As a result of all the above mentioned practices, people fell into massive levels of poverty. With stratospheric unemployment rates, the country plunged into poverty and famine. Thomas Moon, a retired electrical engineer, in an interview with the New York Times, shares some of his memories, “When you got hungry, you could take a walk out in the mountains. There was always something to eat all kinds of berries and in the winter you got pecans, hickory nuts, walnuts. We used to eat bullfrog; that’s a delicacy. And we used to eat squirrels and rabbits. And possums. Ever eat a possum? Don’t try it.” Norton (2015) gives some staggering facts:
“It wasn’t unusual for 2,000 or 3,000 applicants to show up for one or two job openings. In the cities, hungry men and women lined up at soup kitchens. People survived on potatoes, crackers, or dandelion greens; some scratched through garbage cans for bits of food. In West Virginia and Kentucky, hunger was so widespread — and resources so limited — that the American Service Committee distributed food only to those who were at least 10 percent below the normal weight for their height … In Albany, New York, a ten-year-old girl died of starvation in her elementary school classroom. Families, unable to pay rent, were evicted. Over a million men took to the road or the rails in desperate search of any sort of work … Many young couples delayed marriage and put off having children. More than 25 percent of women who were between the age of twenty and thirty during the Great Depression never had a child.” (A People & A Nation: A History of the United States, pp 703-713)
“The gross national product declined from the 1929 figure of $103,828,000,000 to $55,760,000,000 in 1933” (Great Depression, 2008, par. 2). In addition to the economic hardships, the Depression brought about physical, emotional and cognitive suffering as well (Barr, 2005). Deaths from hunger peaked. Deaths from suicide peaked. Homicide rates peaked.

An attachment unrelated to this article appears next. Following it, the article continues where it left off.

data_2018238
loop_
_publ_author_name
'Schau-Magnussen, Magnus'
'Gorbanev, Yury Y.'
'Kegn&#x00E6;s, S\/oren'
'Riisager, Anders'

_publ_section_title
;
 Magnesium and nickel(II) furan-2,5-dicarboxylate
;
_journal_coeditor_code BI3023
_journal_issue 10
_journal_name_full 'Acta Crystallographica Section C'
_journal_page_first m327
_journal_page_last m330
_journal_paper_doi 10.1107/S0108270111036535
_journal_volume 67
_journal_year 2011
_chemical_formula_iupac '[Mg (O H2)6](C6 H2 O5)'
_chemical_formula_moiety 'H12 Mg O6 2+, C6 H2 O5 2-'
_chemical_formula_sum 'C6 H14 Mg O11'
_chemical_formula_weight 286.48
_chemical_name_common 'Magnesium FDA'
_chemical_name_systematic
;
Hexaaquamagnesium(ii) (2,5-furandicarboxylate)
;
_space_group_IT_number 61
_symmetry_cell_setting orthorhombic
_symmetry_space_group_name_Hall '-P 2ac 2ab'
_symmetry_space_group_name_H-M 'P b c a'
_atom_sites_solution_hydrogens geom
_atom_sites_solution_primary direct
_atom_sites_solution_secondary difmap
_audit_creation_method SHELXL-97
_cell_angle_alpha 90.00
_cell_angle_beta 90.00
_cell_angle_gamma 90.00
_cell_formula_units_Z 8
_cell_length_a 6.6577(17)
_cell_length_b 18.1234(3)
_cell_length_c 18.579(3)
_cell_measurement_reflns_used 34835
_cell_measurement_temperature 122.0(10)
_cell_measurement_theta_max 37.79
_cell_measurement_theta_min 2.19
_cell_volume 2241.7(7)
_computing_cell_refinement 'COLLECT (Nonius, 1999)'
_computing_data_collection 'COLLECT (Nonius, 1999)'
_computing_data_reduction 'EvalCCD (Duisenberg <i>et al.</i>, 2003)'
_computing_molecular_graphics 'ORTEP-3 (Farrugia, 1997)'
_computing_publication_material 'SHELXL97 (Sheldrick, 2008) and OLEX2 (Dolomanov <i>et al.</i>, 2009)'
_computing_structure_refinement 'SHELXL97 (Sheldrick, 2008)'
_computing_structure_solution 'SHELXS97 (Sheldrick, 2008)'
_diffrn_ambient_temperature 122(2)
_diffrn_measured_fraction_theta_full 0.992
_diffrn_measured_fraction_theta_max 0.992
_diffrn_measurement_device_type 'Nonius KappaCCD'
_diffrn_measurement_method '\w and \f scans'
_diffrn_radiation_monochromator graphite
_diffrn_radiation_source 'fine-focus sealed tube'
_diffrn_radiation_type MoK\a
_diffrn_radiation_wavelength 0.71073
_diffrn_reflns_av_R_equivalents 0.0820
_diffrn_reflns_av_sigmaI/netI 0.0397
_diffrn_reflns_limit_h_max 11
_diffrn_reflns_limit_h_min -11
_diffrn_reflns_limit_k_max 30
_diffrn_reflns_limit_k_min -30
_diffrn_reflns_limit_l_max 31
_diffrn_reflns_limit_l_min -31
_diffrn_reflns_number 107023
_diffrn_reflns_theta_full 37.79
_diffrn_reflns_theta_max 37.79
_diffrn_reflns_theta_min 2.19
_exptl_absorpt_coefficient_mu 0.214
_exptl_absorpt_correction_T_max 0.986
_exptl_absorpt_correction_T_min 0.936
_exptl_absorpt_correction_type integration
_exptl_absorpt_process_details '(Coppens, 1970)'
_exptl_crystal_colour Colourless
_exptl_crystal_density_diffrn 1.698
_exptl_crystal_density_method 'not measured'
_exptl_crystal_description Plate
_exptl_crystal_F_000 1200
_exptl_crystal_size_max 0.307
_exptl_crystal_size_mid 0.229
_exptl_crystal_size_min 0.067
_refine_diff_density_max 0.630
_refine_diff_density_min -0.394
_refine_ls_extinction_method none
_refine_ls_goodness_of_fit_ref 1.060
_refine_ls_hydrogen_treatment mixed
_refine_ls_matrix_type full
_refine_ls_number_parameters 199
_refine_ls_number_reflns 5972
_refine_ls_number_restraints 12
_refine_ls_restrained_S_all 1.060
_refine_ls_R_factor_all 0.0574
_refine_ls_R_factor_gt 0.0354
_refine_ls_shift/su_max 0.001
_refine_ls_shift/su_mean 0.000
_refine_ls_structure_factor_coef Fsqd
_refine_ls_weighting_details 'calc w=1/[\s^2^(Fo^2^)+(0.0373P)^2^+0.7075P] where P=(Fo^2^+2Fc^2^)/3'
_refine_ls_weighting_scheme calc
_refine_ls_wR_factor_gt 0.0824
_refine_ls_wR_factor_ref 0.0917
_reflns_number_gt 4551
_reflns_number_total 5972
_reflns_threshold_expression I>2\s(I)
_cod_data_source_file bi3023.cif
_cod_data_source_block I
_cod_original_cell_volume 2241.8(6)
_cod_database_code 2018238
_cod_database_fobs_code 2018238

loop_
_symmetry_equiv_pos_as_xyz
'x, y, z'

In addition to economic, short-term effects, the Depression also had political, long-term effects. The Great Depression had a massive impact on American and European political realms. The New Deal policies (the strategy attempting to solve the crisis) had a profound effect on America and produced a wide array of programs that are still with us to this day. A deposit insurance system was created to defend deposits, and not a single depositor has lost a penny since deposit insurance was introduced according to the Federal Deposit Insurance Corporation. What’s more, the government-funded social assistance services (pensions), which many take for granted today, originate from the New Deal and continue to make the lives of millions of elderly people easier (History Crunch 2013). Many scholars recognize the impact that the Great Depression had on the rise of extremist ideologies in Europe and on the events that led to World War II. When World War I ended in 1918, Germany was forced to agree to the terms of the Treaty of Versailles. In general, the terms severely punished and impoverished Germany. Therefore, Germany was already economically ruined the situation only got worse when the effects of the Great Depression started spreading to the other side of the Atlantic. It was at this time that a certain Adolf Hitler rose to power, pledging to rebuild the German economy and retaliate against their nemesis. Alfred Sohn-Rethel put it nicely when he said, “Only when things went economically wrong for Germany did the Nazi Party flourish, and vice versa. Their election successes and their membership rose and fell in exact parallel to the unemployment figures. During the years of prosperity between 1924 and 1928 the Nazis as good as disappeared from the political arena. But the deeper the [economy] subsided into crisis, the more firmly did the fascist party sit in the saddle.”